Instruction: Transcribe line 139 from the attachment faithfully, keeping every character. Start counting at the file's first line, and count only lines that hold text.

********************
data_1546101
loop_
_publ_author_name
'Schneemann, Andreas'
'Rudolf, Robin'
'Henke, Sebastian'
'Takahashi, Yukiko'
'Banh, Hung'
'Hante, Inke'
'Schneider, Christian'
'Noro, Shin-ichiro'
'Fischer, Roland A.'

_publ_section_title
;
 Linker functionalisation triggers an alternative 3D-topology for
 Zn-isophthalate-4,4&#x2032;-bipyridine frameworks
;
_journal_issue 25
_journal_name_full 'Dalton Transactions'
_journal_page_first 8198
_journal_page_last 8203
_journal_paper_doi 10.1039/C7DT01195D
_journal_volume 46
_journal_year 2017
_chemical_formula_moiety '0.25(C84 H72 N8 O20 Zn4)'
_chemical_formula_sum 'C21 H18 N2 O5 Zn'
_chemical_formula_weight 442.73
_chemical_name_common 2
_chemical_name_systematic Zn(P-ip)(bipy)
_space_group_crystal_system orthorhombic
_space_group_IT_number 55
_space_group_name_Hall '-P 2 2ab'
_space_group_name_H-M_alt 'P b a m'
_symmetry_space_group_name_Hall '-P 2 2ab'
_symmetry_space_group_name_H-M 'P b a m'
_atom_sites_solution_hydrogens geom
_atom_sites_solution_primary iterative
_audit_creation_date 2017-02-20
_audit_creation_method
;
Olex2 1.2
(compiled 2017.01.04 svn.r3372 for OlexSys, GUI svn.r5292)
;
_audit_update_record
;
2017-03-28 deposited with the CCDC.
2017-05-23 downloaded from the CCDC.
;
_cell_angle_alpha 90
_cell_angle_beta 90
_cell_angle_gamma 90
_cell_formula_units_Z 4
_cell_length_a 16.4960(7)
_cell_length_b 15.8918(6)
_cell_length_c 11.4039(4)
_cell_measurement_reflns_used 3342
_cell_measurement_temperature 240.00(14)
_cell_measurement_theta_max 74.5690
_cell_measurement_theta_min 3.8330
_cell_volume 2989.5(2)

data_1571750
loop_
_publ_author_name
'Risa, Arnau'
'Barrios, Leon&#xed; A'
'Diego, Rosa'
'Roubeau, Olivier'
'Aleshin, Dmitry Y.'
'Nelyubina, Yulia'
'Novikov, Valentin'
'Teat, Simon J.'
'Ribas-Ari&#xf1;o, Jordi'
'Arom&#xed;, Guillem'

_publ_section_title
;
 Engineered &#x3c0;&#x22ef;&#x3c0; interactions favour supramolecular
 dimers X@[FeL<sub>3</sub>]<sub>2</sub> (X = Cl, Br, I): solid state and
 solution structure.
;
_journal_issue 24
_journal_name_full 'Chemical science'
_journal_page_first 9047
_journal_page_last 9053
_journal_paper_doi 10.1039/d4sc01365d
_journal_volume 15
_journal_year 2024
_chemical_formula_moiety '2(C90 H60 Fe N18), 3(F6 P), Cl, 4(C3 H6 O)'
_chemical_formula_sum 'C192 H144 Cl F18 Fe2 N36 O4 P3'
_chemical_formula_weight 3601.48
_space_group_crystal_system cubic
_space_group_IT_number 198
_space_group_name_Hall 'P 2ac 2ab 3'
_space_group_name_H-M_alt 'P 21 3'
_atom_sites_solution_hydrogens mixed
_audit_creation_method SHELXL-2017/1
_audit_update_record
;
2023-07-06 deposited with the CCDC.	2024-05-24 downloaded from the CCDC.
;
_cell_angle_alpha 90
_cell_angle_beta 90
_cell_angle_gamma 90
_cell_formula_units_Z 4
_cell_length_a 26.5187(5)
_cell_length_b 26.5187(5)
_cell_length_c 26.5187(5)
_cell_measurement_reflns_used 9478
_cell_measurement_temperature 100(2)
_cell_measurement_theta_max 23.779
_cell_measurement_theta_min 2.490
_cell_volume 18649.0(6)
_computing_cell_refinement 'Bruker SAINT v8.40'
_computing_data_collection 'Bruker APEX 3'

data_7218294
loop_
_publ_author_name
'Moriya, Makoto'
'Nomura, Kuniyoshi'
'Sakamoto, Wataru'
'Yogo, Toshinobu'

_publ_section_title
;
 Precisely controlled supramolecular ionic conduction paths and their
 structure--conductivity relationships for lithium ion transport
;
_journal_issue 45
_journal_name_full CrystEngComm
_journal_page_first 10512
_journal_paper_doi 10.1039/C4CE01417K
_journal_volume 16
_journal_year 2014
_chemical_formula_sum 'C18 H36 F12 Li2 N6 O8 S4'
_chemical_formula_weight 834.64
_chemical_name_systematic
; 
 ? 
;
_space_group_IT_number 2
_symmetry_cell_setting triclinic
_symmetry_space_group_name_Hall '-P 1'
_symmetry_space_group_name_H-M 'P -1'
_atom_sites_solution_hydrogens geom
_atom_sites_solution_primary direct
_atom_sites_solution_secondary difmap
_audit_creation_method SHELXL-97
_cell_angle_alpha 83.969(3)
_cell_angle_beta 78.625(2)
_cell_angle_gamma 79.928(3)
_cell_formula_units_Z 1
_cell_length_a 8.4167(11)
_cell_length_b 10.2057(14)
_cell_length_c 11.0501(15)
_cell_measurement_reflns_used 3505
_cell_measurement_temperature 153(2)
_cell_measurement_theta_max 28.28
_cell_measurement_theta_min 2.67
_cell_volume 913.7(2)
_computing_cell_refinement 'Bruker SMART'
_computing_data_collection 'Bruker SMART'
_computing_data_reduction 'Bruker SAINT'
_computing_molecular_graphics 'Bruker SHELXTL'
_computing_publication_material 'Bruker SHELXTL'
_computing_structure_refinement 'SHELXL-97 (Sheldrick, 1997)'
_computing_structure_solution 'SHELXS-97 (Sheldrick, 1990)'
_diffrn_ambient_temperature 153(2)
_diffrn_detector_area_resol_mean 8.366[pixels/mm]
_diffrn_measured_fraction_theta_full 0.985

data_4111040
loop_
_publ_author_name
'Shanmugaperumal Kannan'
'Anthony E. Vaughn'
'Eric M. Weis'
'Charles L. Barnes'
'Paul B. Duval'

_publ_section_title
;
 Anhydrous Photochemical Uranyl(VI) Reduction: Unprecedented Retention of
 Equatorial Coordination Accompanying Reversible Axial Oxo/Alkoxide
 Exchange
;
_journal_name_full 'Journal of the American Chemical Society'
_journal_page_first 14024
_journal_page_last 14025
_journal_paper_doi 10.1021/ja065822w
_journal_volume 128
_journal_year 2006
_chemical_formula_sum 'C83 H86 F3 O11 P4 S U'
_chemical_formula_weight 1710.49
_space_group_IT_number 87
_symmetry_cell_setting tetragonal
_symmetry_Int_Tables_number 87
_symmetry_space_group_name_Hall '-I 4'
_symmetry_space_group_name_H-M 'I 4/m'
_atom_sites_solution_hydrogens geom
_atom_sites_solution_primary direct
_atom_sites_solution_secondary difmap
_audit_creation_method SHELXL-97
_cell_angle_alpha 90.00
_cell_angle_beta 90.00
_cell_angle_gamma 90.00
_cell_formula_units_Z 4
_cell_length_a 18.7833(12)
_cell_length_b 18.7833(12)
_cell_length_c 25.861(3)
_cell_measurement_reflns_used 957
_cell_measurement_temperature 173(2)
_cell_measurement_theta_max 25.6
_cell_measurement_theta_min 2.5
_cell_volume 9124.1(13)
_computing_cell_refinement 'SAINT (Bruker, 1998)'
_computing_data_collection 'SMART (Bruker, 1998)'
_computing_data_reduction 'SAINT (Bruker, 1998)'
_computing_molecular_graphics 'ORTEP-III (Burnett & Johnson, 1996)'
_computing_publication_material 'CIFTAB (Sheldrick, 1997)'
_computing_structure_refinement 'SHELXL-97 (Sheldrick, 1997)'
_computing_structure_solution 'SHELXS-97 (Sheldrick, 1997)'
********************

_symmetry_cell_setting triclinic